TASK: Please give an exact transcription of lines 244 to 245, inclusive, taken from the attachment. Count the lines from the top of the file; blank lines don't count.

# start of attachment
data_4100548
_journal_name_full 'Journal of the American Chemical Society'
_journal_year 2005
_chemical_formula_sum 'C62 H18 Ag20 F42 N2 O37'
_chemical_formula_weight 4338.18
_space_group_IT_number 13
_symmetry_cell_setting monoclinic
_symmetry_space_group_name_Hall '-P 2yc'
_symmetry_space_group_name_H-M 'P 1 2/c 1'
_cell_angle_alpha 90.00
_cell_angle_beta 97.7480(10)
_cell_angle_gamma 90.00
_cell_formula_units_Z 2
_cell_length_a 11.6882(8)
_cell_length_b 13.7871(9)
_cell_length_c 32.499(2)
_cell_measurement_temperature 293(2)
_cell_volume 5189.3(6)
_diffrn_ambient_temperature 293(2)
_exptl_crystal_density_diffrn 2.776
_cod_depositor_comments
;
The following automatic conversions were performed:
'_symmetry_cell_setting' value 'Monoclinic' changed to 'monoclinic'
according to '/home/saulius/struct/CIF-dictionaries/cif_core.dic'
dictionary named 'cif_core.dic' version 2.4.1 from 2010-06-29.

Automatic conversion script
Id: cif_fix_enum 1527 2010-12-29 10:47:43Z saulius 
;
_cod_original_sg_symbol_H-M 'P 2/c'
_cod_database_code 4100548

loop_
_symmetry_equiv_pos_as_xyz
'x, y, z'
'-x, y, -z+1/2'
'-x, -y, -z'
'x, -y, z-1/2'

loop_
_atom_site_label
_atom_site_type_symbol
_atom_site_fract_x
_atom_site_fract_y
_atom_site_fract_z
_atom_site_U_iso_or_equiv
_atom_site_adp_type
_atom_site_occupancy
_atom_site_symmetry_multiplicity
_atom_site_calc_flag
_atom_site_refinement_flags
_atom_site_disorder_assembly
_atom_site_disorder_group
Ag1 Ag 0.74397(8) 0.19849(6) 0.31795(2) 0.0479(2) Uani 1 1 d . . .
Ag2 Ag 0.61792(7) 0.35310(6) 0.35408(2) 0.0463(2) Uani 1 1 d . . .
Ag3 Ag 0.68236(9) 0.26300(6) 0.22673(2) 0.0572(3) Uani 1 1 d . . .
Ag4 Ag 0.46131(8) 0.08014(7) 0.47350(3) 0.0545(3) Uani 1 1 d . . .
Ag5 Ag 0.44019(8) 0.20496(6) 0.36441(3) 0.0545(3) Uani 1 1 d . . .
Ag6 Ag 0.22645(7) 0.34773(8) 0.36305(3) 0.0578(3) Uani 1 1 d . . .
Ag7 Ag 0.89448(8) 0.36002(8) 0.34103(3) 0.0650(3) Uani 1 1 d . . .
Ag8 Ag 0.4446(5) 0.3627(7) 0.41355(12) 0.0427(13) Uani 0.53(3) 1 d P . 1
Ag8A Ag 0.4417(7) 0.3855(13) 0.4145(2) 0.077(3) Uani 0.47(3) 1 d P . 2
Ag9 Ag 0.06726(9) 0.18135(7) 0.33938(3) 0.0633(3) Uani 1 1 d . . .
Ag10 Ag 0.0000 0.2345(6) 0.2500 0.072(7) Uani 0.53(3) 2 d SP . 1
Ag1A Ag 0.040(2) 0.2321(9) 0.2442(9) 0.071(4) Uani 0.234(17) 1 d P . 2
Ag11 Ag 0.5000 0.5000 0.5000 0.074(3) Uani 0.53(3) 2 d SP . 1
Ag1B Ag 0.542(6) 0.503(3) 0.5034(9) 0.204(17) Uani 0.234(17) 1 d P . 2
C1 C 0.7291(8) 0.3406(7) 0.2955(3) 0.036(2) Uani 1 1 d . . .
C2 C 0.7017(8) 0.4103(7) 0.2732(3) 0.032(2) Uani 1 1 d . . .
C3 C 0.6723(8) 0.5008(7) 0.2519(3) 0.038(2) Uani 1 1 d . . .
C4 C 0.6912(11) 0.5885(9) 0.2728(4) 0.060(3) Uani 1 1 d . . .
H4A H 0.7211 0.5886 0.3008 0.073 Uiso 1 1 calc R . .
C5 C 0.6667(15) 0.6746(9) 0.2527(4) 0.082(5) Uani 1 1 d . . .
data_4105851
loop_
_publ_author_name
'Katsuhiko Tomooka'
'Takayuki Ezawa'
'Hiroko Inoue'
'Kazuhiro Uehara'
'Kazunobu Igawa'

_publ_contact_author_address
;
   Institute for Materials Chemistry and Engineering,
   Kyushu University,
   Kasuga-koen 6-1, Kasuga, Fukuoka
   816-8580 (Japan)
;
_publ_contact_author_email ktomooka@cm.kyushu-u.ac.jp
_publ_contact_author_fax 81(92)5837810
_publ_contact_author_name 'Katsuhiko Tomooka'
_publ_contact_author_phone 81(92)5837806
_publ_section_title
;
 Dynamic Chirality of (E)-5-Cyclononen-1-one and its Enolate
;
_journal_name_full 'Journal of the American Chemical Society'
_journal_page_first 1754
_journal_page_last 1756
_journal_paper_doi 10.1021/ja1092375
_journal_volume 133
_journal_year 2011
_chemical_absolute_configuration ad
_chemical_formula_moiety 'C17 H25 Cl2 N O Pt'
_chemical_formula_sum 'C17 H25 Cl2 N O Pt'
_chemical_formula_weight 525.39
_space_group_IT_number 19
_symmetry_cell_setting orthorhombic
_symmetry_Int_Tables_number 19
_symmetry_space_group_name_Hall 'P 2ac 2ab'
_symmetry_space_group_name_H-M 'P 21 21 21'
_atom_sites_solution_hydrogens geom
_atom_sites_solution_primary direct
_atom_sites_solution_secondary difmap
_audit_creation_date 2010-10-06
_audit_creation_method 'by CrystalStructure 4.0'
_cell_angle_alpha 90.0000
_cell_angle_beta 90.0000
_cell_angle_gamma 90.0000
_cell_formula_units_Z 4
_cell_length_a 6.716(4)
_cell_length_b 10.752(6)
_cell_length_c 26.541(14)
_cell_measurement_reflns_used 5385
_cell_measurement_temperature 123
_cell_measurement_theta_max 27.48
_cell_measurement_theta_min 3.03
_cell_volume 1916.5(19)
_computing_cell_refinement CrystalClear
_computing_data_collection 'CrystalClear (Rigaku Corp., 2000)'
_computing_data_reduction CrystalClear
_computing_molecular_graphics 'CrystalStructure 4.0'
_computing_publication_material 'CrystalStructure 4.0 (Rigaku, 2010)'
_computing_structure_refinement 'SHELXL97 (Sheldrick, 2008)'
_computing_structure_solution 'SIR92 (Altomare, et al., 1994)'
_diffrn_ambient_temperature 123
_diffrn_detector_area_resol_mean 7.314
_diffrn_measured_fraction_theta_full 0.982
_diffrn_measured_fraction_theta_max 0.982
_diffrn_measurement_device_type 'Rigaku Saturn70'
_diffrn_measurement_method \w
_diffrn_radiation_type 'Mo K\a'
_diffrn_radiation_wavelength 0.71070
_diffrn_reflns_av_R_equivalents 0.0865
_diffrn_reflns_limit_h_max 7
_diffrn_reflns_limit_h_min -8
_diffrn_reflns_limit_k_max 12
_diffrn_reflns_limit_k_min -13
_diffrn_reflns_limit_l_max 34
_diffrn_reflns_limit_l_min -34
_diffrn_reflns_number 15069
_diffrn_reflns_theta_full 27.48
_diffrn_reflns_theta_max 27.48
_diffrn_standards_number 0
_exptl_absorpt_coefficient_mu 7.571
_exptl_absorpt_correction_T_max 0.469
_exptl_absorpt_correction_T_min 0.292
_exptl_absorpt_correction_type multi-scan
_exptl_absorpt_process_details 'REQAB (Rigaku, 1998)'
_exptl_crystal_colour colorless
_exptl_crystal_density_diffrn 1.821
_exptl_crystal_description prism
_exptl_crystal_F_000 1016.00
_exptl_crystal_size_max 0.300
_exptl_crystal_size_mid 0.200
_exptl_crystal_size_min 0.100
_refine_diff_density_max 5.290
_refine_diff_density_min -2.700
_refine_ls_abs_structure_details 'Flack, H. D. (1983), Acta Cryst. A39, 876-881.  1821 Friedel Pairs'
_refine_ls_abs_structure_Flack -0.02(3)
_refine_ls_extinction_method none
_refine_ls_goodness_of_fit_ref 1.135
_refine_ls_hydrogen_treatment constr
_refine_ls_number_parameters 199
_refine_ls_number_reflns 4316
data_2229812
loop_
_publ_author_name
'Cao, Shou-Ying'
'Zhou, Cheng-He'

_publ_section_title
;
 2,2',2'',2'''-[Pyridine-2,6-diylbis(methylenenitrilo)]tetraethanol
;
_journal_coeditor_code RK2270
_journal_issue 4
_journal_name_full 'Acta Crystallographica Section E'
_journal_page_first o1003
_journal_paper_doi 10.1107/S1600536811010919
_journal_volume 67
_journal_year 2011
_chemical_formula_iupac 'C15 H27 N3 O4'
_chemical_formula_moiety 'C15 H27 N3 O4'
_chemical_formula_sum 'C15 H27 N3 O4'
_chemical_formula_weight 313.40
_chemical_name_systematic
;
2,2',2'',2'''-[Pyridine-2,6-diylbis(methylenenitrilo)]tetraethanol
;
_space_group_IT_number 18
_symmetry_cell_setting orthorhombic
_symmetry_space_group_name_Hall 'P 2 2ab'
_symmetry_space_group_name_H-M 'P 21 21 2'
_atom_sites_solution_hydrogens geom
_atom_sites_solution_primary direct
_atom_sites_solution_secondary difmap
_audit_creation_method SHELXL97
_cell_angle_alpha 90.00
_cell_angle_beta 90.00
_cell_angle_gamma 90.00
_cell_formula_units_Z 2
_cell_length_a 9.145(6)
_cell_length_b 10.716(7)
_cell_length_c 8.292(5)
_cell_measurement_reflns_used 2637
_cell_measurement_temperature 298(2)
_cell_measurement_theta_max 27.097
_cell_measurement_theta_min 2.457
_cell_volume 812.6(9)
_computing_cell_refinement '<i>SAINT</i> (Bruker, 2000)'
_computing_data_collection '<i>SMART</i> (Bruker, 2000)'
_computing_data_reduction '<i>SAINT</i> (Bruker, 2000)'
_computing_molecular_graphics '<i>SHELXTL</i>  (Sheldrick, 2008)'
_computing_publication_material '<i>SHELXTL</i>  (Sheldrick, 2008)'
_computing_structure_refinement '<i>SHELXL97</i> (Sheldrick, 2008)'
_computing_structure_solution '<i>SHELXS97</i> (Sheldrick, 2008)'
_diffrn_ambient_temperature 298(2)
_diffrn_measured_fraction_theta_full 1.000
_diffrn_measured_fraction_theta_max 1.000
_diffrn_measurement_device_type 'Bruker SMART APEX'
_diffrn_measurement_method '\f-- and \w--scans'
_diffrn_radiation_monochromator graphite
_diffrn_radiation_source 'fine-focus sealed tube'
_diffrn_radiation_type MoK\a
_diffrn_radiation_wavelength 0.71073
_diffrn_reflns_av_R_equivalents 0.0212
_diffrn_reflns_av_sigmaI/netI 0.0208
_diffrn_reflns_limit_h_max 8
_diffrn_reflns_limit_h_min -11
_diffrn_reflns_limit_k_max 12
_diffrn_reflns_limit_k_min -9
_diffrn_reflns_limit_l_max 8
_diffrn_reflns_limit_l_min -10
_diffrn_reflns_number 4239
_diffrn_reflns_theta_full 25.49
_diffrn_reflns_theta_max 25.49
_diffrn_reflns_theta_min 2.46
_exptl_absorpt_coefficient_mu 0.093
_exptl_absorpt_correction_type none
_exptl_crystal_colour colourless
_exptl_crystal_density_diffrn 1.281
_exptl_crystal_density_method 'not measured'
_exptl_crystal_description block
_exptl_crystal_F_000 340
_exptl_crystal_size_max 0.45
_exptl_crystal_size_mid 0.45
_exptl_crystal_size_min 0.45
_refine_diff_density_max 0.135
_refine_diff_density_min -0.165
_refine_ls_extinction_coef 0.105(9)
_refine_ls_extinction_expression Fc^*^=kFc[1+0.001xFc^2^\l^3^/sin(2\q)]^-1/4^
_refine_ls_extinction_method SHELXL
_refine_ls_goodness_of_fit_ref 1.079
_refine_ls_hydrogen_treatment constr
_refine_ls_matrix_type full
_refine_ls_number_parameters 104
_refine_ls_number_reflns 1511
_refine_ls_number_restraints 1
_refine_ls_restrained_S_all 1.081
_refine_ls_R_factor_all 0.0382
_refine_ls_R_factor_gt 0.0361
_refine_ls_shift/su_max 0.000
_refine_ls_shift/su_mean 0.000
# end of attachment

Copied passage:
_diffrn_reflns_theta_max 25.49
_diffrn_reflns_theta_min 2.46